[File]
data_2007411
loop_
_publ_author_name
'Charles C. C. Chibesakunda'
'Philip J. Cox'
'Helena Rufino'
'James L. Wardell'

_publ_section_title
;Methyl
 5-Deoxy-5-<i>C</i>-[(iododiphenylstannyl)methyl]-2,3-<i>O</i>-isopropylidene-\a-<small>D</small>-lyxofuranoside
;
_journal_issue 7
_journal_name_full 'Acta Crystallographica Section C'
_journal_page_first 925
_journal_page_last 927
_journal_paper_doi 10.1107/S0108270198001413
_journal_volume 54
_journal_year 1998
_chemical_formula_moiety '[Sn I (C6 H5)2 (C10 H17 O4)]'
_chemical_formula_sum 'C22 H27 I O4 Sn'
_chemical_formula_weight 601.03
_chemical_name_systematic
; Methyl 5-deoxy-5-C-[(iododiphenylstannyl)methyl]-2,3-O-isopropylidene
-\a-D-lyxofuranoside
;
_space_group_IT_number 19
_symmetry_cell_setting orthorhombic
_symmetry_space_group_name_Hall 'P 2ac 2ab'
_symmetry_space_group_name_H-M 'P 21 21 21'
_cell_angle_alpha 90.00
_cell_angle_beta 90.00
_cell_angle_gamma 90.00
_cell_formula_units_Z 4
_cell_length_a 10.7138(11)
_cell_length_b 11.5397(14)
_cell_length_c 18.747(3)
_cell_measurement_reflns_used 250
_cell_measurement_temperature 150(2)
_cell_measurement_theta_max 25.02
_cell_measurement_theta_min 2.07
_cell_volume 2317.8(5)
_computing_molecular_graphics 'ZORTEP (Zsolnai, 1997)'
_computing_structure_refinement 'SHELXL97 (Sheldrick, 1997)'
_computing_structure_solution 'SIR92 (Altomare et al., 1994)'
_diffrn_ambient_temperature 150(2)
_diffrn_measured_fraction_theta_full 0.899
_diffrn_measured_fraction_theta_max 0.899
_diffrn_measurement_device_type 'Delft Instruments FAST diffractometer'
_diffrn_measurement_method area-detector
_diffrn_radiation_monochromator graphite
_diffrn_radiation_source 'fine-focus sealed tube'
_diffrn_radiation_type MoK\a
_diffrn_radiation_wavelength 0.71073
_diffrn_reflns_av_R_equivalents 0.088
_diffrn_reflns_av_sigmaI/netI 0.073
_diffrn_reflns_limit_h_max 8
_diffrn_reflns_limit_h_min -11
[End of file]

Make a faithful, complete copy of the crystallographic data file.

data_2007411
loop_
_publ_author_name
'Charles C. C. Chibesakunda'
'Philip J. Cox'
'Helena Rufino'
'James L. Wardell'

_publ_section_title
;Methyl
 5-Deoxy-5-<i>C</i>-[(iododiphenylstannyl)methyl]-2,3-<i>O</i>-isopropylidene-\a-<small>D</small>-lyxofuranoside
;
_journal_issue 7
_journal_name_full 'Acta Crystallographica Section C'
_journal_page_first 925
_journal_page_last 927
_journal_paper_doi 10.1107/S0108270198001413
_journal_volume 54
_journal_year 1998
_chemical_formula_moiety '[Sn I (C6 H5)2 (C10 H17 O4)]'
_chemical_formula_sum 'C22 H27 I O4 Sn'
_chemical_formula_weight 601.03
_chemical_name_systematic
; Methyl 5-deoxy-5-C-[(iododiphenylstannyl)methyl]-2,3-O-isopropylidene
-\a-D-lyxofuranoside
;
_space_group_IT_number 19
_symmetry_cell_setting orthorhombic
_symmetry_space_group_name_Hall 'P 2ac 2ab'
_symmetry_space_group_name_H-M 'P 21 21 21'
_cell_angle_alpha 90.00
_cell_angle_beta 90.00
_cell_angle_gamma 90.00
_cell_formula_units_Z 4
_cell_length_a 10.7138(11)
_cell_length_b 11.5397(14)
_cell_length_c 18.747(3)
_cell_measurement_reflns_used 250
_cell_measurement_temperature 150(2)
_cell_measurement_theta_max 25.02
_cell_measurement_theta_min 2.07
_cell_volume 2317.8(5)
_computing_molecular_graphics 'ZORTEP (Zsolnai, 1997)'
_computing_structure_refinement 'SHELXL97 (Sheldrick, 1997)'
_computing_structure_solution 'SIR92 (Altomare et al., 1994)'
_diffrn_ambient_temperature 150(2)
_diffrn_measured_fraction_theta_full 0.899
_diffrn_measured_fraction_theta_max 0.899
_diffrn_measurement_device_type 'Delft Instruments FAST diffractometer'
_diffrn_measurement_method area-detector
_diffrn_radiation_monochromator graphite
_diffrn_radiation_source 'fine-focus sealed tube'
_diffrn_radiation_type MoK\a
_diffrn_radiation_wavelength 0.71073
_diffrn_reflns_av_R_equivalents 0.088
_diffrn_reflns_av_sigmaI/netI 0.073
_diffrn_reflns_limit_h_max 8
_diffrn_reflns_limit_h_min -11